It might soon be grizzly bear hunting season in Wyoming.

In the wake of a Trump administration decision last summer to remove the bear from the endangered species list, the state is considering considering allowing hunters to kill up to two dozen Yellowstone-area bears.

It would be the first grizzly bear hunt in the Lower 48 states since the icons of the Western United States were put on the endangered species list in 1975.

The prospect of a new hunting season for grizzlies has long been a source of controversy among residents near and patrons of Yellowstone National Park as the grizzly population has recovered to about 700 members in the area.

Anti-hunting advocates, including many environmental and Native American groups, contend the bear is still under threat from broad changes to the Yellowstone ecosystem. But as their numbers increased, hunting advocates and the state's Wyoming Game and Fish Department point out, so have conflicts ranging from raided garbage cans to stalked livestock.

Moving the grizzly off the endangered species list, Interior Secretary Ryan Zinke said last June, was "one of America's great conservation successes." Yet the decision meant the species could once again be hunted in Wyoming, Idaho and Montana.

The Obama administration initially proposed taking the grizzly off the endangered list in 2016 before delaying a final decision after receiving a flood of more than 650,000 public comments on the proposal.

More broadly under President Donald Trump, the federal Fish and Wildlife Service has declined dozens of petitions to list a number of species as endangered or threatened, including several linked to climate change. Meanwhile, Republican lawmakers want to rewrite to the Endangered Species Act in ways that empower states in listing decisions and make other reforms.

While grizzlies within Yellowstone and Grand Teton national parks remain protected, those that stray outside now fall under the jurisdiction of state wildlife managers. Wyoming opened a comment period on the proposed grizzly hunt last week. A final decision is expected by May.

Wyoming's proposal for its first grizzly hunt in 43 years would take "a very conservative approach," according to Wyoming Game and Fish Department spokesperson Renny MacKay.

Licensed hunters would be allowed to take only a total of 12 bears - only two of which can be female - within the "demographic monitoring area" deemed suitable grizzly habitat surrounding Yellowstone and Grand Teton. Further from the parks, hunters can kill another 12 bears.

All grizzly hunters would undergo "mandatory education" in order to tell the difference between the genders, MacKay said. The proposal also takes the state's park tourism business into mind: Wyoming plans to prohibit hunting near highways that bring parkgoers into Yellowstone and Grand Teton.

"We're doing a whole bunch of things to make this a highly regulated approach," MacKay said. He added the office found "people in Wyoming expressed support for a hunting season," based on eight in-person public meetings (plus a Facebook Live event) hosted by the department in the fall and winter about the bear hunt.

Even with those restrictions, Andrea Santarsiere, an Idaho-based senior attorney at the Center for Biological Diversity, worried the taking of any female grizzlies could curtail the bear's recovery because "they have really slow reproductive rates."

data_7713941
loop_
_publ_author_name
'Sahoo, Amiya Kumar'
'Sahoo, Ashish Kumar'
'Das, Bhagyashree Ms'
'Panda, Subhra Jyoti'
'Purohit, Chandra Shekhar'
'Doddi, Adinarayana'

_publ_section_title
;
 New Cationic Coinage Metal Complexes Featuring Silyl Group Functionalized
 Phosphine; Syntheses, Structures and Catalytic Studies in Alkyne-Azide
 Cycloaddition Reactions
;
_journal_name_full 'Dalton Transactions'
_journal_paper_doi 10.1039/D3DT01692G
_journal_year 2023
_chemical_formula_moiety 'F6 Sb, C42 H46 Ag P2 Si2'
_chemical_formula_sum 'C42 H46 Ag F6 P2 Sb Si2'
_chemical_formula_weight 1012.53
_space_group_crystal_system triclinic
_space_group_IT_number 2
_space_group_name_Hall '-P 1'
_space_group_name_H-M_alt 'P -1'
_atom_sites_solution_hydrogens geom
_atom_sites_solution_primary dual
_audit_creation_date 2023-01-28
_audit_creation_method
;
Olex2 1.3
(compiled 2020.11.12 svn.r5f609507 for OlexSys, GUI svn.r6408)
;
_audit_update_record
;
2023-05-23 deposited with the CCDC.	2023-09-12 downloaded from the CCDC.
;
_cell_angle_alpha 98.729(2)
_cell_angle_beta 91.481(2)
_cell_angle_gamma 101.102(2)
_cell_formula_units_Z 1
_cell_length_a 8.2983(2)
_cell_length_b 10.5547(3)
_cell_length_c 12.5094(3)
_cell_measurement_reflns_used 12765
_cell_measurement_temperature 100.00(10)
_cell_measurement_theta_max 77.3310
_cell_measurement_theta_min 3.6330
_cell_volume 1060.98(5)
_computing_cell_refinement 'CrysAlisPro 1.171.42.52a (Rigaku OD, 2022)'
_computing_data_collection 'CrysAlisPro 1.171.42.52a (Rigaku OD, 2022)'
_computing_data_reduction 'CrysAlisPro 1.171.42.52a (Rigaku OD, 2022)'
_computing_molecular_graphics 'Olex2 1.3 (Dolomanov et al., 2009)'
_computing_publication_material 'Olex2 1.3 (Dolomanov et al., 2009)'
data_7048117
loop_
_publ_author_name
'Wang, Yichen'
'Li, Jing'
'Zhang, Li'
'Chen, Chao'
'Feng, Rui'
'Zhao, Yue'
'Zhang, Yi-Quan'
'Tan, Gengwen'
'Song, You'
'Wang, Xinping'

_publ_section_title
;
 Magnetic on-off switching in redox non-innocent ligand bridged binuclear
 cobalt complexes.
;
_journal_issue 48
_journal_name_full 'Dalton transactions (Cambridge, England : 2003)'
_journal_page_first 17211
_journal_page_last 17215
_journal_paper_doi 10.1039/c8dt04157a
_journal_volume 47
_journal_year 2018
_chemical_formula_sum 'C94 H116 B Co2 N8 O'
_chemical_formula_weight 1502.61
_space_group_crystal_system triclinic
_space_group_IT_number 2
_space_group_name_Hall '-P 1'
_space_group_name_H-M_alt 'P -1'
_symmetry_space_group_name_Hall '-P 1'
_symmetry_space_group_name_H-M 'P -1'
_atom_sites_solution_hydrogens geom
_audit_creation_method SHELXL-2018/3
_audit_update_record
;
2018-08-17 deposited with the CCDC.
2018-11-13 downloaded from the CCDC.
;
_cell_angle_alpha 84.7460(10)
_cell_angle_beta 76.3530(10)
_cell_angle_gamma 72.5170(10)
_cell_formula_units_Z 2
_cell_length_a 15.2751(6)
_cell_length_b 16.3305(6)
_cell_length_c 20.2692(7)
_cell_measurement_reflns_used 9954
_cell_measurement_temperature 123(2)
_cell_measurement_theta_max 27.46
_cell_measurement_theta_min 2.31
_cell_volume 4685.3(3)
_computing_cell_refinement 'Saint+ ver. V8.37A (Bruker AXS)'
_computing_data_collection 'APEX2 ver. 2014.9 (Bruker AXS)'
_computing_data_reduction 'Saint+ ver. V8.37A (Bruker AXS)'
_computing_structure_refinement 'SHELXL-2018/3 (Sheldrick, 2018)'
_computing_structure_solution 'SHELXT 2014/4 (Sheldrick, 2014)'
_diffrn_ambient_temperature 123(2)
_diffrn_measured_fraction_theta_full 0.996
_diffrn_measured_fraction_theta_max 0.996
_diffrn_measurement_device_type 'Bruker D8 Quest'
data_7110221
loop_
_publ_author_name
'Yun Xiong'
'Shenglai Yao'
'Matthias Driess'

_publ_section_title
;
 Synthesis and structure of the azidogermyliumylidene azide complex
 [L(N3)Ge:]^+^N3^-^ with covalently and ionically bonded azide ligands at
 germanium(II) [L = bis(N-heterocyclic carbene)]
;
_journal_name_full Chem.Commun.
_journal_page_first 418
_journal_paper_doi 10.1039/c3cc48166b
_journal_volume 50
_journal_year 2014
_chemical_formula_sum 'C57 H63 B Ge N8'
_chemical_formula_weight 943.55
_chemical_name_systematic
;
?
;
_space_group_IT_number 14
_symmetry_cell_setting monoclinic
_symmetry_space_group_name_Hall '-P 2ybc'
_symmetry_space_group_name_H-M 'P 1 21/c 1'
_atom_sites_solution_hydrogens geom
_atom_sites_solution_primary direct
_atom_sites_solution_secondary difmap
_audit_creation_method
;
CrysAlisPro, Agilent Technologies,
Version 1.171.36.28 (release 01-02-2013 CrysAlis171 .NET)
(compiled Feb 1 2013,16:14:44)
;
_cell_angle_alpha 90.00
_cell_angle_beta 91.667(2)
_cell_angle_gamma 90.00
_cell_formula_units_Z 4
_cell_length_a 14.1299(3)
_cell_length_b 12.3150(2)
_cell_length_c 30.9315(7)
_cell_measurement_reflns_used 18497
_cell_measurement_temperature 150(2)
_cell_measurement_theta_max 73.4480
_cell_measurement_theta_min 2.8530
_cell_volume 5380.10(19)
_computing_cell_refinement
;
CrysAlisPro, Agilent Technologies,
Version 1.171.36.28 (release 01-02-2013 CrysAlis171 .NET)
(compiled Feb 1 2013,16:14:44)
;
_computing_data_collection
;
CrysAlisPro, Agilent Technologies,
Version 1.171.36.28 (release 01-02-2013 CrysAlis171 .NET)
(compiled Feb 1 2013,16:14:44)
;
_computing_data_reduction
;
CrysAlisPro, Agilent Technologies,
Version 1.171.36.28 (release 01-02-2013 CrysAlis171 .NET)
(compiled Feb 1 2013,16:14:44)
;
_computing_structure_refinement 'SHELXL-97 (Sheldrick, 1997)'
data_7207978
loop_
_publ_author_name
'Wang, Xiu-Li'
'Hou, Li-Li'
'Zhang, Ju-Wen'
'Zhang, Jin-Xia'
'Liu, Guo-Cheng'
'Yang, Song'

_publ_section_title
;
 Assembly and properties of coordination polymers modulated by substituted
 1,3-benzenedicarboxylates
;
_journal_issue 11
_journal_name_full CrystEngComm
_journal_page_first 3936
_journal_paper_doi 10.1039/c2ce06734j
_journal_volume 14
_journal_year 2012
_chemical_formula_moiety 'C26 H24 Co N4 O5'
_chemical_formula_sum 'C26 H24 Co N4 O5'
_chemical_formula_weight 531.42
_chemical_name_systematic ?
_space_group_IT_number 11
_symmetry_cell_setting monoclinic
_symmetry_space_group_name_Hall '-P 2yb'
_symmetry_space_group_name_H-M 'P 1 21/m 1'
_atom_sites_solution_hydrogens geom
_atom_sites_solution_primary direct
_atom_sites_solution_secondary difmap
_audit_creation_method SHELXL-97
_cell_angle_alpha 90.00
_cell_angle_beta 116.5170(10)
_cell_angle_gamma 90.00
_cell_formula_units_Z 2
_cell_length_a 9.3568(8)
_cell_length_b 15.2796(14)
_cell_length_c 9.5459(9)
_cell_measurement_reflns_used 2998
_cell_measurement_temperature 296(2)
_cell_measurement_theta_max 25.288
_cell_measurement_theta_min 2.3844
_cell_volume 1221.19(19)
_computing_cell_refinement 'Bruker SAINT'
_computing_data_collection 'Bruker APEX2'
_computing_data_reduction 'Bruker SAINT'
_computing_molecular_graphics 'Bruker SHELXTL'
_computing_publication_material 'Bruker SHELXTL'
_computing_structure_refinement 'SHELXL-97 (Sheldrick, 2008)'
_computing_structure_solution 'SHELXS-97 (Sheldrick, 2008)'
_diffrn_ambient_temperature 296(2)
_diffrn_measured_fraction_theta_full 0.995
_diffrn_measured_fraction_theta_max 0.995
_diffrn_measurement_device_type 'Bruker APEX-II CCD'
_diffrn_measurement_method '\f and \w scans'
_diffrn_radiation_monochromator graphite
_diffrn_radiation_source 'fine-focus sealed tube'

"Killing just one or two could definitely impact the local grizzly bear population," Santarsiere said. "Killing 14 could have far-reaching consequences."

Back from the brink of extinction in the Yellowstone area, the grizzly population grew from an estimated 136 bears in 1975 to 757 in 2014. Since then, though, the population has contracted slightly, to 717 bears in 2015 and then to 695 bears the following year, according to annual reports from the Interagency Grizzly Bear Study Team.

In contrast, as many as 50,000 grizzlies once roamed what became the Lower 48 states before hunting shrunk their footprint to just about 1,000 grizzlies living in northern Idaho and Montana, near Glacier National Park, and a handful in Washington, in addition to the Yellowstone grizzlies.

Environmentalists highlight ongoing ecological challenges to grizzlies' food supply. An invasive lake trout, for example, has crowded out the native trout species - and because lake trout prefer to dwell deeper in the water than their native cousins, they are harder for bears to hunt.

Insect infestation, fungal infection and rising temperatures have also contributed to the problems with another source of nourishment: the white bark pine, whose seeds provide protein to bears just before winter hibernation. Concerns about the decline in the pines prompted a federal court in 2007 to rule against an initial de-listing of the bear.

Last month, Montana wildlife officials decided against holding a grizzly hunt. "Holding off on hunting for now, I believe, will help demonstrate our commitment to long term recovery," said Martha Williams, Montana's wildlife director. Idaho is still considering what to do in response to the delisting.

A potential hunt is hardly the only way Wyoming is trying to deal with the growing grizzly population. The town of Cody, for example, recently chose to erect an electric fence around a landfill that attracted bears. And through its Bear Wise Wyoming program, the state educates residents throughout bear country on how to properly store barbecue grills and pet food to deter the curious carnivore from coming around homes.



Story by Dino Grandoni.  Grandoni is an energy and environmental policy reporter and the author of PowerPost's daily tipsheet on the beat, The Energy 202. Before The Post, he was the climate and energy reporter at BuzzFeed News, where he covered the intersection of science, industry and government.